LAS VEGAS—One of the more intriguing storylines of this year’s Stanley Cup Final centers on a couple of men who make their living behind the scenes: Brian MacLellan of the Caps and his counterpart with the Golden Knights, George McPhee.

They’ve known each other for 40-plus years, dating back to their time as bantam teammates in Canada. And, starting Monday, they’ll be on opposing sides, with hockey’s Holy Grail at stake.  

Caps fans, of course, are familiar with McPhee’s work. He served as GM in Washington from 1997-2014 and drafted 13 players who are currently on the Caps’ roster. McPhee was also the Caps’ rookie GM the last time the franchise appeared in the Final 20 years ago.

But here’s what Caps fans might not know about the connection that MacLellan and McPhee share:

  • They were born in a few months apart in 1958 in Ontario.
  • They captured the Canadian Jr. A championship as members of the 1977-78 Guelph Platers.
  • Both were on scholarship at Bowling Green from 1978-1982.
  • They played together with the New York Rangers in 1985-86.
  • And, finally, they worked side-by-side in Washington from 2000-2014. After working his way up from the scouting ranks, MacLellan replaced his managerial mentor, who had been let go following a disappointing season.


“It's kind of a weird experience,” MacLellan said. “We kind of have been texting back and forth how strange it feels to have this line up the way it has. It's a little awkward, but it's going to be a fun experience, I hope.”

At one point, MacLellan got choked up when talking about his relationship with McPhee, who’ll become the first GM in the expansion era to face a former team of which he served as GM.

“We played junior together and then we both went to Bowling Green on scholarships, so we lived together,” he said, fighting back tears. “It was fun.”

MacLellan also acknowledged that the two weren’t as tight—for a time, at least—after he replaced McPhee four years ago. McPhee also hinted at some strain, though he said the two men had dinner at the most recent GM’s meetings.

“Not as close, I don't think,” MacLellan said of his relationship with McPhee following McPhee’s dismissal. “A little bit of communication here and there. But I think it just took a little time for things to evolve. I think he needed a break from the game, needed a break from how it went down for him here and it just took time.”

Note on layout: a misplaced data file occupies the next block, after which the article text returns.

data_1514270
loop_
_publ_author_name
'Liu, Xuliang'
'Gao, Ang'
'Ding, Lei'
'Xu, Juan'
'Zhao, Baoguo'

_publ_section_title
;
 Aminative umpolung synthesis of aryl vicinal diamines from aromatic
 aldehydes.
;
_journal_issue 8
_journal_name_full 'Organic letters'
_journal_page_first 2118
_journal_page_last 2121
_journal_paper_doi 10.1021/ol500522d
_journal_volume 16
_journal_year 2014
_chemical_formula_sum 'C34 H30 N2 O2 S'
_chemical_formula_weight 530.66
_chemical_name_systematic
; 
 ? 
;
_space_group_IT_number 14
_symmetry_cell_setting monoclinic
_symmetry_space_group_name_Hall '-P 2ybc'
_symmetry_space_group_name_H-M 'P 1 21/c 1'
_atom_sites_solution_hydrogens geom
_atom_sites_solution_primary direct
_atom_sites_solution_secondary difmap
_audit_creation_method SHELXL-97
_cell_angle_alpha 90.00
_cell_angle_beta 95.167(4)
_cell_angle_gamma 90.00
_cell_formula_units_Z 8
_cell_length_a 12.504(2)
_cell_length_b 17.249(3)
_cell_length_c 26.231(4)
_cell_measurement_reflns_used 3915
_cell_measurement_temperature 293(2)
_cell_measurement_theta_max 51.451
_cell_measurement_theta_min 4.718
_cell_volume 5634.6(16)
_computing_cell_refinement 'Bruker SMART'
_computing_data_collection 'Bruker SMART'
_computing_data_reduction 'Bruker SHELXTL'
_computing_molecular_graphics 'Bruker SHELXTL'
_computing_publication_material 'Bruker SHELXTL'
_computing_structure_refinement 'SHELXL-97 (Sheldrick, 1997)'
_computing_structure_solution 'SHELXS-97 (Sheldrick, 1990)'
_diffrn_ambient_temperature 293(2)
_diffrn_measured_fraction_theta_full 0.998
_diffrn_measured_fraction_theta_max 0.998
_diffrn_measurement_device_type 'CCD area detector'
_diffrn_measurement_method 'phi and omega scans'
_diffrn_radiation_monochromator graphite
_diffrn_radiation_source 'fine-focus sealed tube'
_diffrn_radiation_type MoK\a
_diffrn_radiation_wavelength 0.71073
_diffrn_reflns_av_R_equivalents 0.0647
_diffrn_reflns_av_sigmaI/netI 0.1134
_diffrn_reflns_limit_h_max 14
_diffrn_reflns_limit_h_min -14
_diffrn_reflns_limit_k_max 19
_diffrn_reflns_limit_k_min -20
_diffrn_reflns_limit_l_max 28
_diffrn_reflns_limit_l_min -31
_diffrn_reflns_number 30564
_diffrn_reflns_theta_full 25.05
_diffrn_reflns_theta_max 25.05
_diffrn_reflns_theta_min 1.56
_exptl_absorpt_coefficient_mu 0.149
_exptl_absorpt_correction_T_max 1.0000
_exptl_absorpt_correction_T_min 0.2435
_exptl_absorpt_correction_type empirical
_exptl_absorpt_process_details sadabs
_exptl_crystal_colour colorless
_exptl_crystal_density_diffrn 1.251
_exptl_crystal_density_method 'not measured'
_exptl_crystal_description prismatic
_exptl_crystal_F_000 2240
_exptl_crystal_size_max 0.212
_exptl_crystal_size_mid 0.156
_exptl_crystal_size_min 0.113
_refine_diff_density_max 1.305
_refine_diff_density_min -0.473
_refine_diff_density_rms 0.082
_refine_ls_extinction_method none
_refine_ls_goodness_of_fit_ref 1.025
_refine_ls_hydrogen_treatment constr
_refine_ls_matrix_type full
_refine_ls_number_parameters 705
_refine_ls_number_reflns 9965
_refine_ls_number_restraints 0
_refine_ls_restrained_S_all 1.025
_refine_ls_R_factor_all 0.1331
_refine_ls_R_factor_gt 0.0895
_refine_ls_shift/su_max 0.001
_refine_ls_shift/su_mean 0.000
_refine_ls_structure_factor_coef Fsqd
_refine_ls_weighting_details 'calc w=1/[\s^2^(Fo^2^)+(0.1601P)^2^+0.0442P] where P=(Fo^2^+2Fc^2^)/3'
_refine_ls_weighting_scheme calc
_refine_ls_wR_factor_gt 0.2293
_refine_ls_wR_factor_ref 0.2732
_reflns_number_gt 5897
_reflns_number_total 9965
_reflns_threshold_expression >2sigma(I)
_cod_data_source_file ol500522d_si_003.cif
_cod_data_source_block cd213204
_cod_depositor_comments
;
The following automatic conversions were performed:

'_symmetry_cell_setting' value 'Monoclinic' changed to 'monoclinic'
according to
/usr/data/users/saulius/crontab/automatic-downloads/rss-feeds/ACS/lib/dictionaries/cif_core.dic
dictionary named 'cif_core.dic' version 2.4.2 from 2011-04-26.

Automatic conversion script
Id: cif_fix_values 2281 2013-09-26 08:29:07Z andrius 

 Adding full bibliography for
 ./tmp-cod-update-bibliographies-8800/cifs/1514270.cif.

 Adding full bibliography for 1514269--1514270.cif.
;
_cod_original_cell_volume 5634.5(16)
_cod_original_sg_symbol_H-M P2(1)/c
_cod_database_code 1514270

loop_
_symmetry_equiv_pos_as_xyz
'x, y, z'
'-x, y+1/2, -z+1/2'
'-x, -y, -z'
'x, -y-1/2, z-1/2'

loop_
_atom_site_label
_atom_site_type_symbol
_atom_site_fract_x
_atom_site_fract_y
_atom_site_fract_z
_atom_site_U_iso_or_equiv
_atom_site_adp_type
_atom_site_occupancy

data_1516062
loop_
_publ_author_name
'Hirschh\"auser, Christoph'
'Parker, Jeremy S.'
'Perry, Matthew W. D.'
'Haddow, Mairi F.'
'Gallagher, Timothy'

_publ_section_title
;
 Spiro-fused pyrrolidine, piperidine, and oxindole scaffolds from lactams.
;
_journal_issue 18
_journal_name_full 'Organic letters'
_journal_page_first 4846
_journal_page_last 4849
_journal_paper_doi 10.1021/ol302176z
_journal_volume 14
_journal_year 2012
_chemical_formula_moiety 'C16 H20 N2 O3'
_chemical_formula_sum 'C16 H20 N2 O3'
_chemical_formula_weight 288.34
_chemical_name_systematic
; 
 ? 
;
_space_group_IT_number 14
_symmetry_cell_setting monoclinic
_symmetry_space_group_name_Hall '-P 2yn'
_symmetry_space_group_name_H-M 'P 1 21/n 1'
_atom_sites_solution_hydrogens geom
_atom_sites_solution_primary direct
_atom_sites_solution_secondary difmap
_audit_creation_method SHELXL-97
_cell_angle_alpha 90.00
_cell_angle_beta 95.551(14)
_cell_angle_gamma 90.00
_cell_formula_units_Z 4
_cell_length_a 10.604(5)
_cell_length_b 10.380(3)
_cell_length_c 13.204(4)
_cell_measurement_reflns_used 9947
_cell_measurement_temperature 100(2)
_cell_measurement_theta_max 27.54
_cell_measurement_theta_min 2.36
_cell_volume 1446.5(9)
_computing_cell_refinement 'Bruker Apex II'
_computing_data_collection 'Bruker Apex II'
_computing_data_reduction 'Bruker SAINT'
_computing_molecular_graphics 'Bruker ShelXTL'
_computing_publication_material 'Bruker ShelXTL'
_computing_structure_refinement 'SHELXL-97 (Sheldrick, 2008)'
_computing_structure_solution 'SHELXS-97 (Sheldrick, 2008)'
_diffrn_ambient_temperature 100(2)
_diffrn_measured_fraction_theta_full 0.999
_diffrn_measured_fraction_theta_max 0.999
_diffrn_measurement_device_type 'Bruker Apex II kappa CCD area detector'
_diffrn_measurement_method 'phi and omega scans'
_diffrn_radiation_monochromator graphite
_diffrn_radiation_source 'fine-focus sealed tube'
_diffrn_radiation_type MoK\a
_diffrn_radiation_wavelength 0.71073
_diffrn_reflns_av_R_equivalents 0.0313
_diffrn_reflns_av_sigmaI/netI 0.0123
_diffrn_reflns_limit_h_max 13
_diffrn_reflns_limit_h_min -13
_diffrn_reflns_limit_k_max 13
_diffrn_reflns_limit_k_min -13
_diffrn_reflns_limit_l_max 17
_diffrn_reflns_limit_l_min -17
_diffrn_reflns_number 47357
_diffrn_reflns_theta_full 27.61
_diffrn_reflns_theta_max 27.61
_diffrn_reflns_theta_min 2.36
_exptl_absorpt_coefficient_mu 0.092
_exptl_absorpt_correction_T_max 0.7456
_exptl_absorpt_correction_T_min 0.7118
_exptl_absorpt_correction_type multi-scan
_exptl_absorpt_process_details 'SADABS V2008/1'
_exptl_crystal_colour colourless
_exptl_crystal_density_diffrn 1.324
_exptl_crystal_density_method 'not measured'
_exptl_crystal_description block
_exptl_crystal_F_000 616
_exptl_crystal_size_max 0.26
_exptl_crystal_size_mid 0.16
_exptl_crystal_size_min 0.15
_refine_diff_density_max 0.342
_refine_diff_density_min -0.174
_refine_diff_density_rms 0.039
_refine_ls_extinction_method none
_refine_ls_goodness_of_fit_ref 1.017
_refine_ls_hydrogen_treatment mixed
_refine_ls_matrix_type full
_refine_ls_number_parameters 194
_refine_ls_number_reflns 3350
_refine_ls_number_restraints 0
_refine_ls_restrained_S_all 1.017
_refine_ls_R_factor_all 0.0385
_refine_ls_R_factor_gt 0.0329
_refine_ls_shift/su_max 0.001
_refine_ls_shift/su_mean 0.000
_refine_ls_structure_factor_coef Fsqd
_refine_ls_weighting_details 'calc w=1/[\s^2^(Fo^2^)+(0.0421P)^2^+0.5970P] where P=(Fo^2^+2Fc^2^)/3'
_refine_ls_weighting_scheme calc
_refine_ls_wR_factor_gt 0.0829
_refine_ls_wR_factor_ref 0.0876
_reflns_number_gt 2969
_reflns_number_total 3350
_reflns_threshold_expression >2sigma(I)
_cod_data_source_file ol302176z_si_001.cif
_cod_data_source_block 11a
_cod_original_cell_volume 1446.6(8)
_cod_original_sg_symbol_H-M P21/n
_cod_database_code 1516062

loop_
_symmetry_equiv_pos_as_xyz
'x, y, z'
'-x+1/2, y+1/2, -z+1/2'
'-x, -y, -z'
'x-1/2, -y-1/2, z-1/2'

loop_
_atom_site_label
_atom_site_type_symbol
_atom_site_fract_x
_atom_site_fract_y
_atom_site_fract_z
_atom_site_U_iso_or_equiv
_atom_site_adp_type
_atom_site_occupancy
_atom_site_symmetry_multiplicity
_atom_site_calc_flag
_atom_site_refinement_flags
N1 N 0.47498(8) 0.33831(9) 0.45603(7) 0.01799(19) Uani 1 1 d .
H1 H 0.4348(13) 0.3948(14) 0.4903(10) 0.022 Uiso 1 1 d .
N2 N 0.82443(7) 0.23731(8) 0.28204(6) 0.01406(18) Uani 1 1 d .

When the two negotiated during last year’s expansion draft, which saw McPhee pluck promising you blueliner Nate Schmidt from Washington’s roster, MacLellan said the two old friends keep things “businesslike.”

“He was all business,” MacLellan said. “He wasn’t giving in on anything.”

Although McPhee drafted most of the core players who delivered the Caps to this year’s Final, MacLellan also deserves credit for getting this team over the second round hump. Among his first acquisitions were defensemen Matt Niskanen and Brooks Orpik, a pair of vets that helped shore up a shaky defense. MacLellan also added forwards T.J. Oshie and Lars Eller via trade in recent seasons and, this year, added defenseman Michal Kempny, a particularly shrewd move that bolstered a blue line that needed a little tightening.

As weird as the next few days will be for MacLellan as he faces his old friend, it figures to even more strange for McPhee, who will look down from the GM’s suite on Monday and see not one, but two teams that he built on the ice. McPhee also pilfered a handful of current and former front office employees from Caps, including Goalie Coach Dave Prior, while building the Golden Knights.

Indeed, the history between MacLellan and McPhee runs deep. But for the next couple of weeks, they’ll put aside their decades-old friendship as their clubs battle for the NHL’s ultimate prize.